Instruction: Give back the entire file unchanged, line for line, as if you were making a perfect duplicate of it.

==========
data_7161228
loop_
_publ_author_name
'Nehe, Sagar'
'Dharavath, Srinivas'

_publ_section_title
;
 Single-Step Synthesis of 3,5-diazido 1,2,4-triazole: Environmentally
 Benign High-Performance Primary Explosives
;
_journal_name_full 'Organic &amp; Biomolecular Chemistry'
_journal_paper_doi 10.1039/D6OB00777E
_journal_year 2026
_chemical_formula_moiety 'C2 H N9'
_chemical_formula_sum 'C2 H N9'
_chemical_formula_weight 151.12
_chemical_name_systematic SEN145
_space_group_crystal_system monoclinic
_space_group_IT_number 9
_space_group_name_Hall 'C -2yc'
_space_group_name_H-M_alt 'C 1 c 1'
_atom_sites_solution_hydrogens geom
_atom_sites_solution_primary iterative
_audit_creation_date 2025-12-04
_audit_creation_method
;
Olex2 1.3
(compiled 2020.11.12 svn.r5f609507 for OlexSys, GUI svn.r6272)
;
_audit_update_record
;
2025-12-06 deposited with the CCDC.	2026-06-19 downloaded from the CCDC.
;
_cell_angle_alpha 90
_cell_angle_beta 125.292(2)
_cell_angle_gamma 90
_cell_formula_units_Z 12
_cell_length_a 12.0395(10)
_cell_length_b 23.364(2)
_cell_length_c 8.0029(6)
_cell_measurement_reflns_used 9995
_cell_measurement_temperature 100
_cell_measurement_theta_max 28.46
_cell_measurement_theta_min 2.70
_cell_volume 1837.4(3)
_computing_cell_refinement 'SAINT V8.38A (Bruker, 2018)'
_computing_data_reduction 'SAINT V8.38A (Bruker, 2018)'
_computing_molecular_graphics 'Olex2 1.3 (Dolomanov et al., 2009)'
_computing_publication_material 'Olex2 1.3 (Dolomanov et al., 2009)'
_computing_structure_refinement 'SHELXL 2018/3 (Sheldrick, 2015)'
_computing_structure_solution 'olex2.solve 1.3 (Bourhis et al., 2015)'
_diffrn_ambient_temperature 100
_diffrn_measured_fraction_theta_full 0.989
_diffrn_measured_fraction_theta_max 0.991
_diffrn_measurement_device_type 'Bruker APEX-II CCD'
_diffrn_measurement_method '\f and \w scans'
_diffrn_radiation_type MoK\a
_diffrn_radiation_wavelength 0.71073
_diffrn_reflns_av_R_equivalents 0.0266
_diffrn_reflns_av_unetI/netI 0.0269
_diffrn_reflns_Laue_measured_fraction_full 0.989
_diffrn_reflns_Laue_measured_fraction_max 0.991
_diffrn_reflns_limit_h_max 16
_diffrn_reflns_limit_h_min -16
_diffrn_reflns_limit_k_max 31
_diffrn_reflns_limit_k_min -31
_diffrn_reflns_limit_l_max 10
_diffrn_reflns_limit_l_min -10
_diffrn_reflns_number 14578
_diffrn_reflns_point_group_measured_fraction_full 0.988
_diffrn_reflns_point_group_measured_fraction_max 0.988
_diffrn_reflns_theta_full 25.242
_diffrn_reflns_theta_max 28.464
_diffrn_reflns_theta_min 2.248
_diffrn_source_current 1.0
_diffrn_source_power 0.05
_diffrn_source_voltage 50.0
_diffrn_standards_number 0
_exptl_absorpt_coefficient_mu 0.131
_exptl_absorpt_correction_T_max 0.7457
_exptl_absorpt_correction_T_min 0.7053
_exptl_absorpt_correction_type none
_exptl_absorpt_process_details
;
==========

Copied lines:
data_7161228
loop_
_publ_author_name
'Nehe, Sagar'
'Dharavath, Srinivas'

_publ_section_title
;
 Single-Step Synthesis of 3,5-diazido 1,2,4-triazole: Environmentally
 Benign High-Performance Primary Explosives
;
_journal_name_full 'Organic &amp; Biomolecular Chemistry'
_journal_paper_doi 10.1039/D6OB00777E
_journal_year 2026
_chemical_formula_moiety 'C2 H N9'
_chemical_formula_sum 'C2 H N9'
_chemical_formula_weight 151.12
_chemical_name_systematic SEN145
_space_group_crystal_system monoclinic
_space_group_IT_number 9
_space_group_name_Hall 'C -2yc'
_space_group_name_H-M_alt 'C 1 c 1'
_atom_sites_solution_hydrogens geom
_atom_sites_solution_primary iterative
_audit_creation_date 2025-12-04
_audit_creation_method
;
Olex2 1.3
(compiled 2020.11.12 svn.r5f609507 for OlexSys, GUI svn.r6272)
;
_audit_update_record
;
2025-12-06 deposited with the CCDC.	2026-06-19 downloaded from the CCDC.
;
_cell_angle_alpha 90
_cell_angle_beta 125.292(2)
_cell_angle_gamma 90
_cell_formula_units_Z 12
_cell_length_a 12.0395(10)
_cell_length_b 23.364(2)
_cell_length_c 8.0029(6)
_cell_measurement_reflns_used 9995
_cell_measurement_temperature 100
_cell_measurement_theta_max 28.46
_cell_measurement_theta_min 2.70
_cell_volume 1837.4(3)
_computing_cell_refinement 'SAINT V8.38A (Bruker, 2018)'
_computing_data_reduction 'SAINT V8.38A (Bruker, 2018)'
_computing_molecular_graphics 'Olex2 1.3 (Dolomanov et al., 2009)'
_computing_publication_material 'Olex2 1.3 (Dolomanov et al., 2009)'
_computing_structure_refinement 'SHELXL 2018/3 (Sheldrick, 2015)'
_computing_structure_solution 'olex2.solve 1.3 (Bourhis et al., 2015)'
_diffrn_ambient_temperature 100
_diffrn_measured_fraction_theta_full 0.989
_diffrn_measured_fraction_theta_max 0.991
_diffrn_measurement_device_type 'Bruker APEX-II CCD'
_diffrn_measurement_method '\f and \w scans'
_diffrn_radiation_type MoK\a
_diffrn_radiation_wavelength 0.71073
_diffrn_reflns_av_R_equivalents 0.0266
_diffrn_reflns_av_unetI/netI 0.0269
_diffrn_reflns_Laue_measured_fraction_full 0.989
_diffrn_reflns_Laue_measured_fraction_max 0.991
_diffrn_reflns_limit_h_max 16
_diffrn_reflns_limit_h_min -16
_diffrn_reflns_limit_k_max 31
_diffrn_reflns_limit_k_min -31
_diffrn_reflns_limit_l_max 10
_diffrn_reflns_limit_l_min -10
_diffrn_reflns_number 14578
_diffrn_reflns_point_group_measured_fraction_full 0.988
_diffrn_reflns_point_group_measured_fraction_max 0.988
_diffrn_reflns_theta_full 25.242
_diffrn_reflns_theta_max 28.464
_diffrn_reflns_theta_min 2.248
_diffrn_source_current 1.0
_diffrn_source_power 0.05
_diffrn_source_voltage 50.0
_diffrn_standards_number 0
_exptl_absorpt_coefficient_mu 0.131
_exptl_absorpt_correction_T_max 0.7457
_exptl_absorpt_correction_T_min 0.7053
_exptl_absorpt_correction_type none
_exptl_absorpt_process_details
;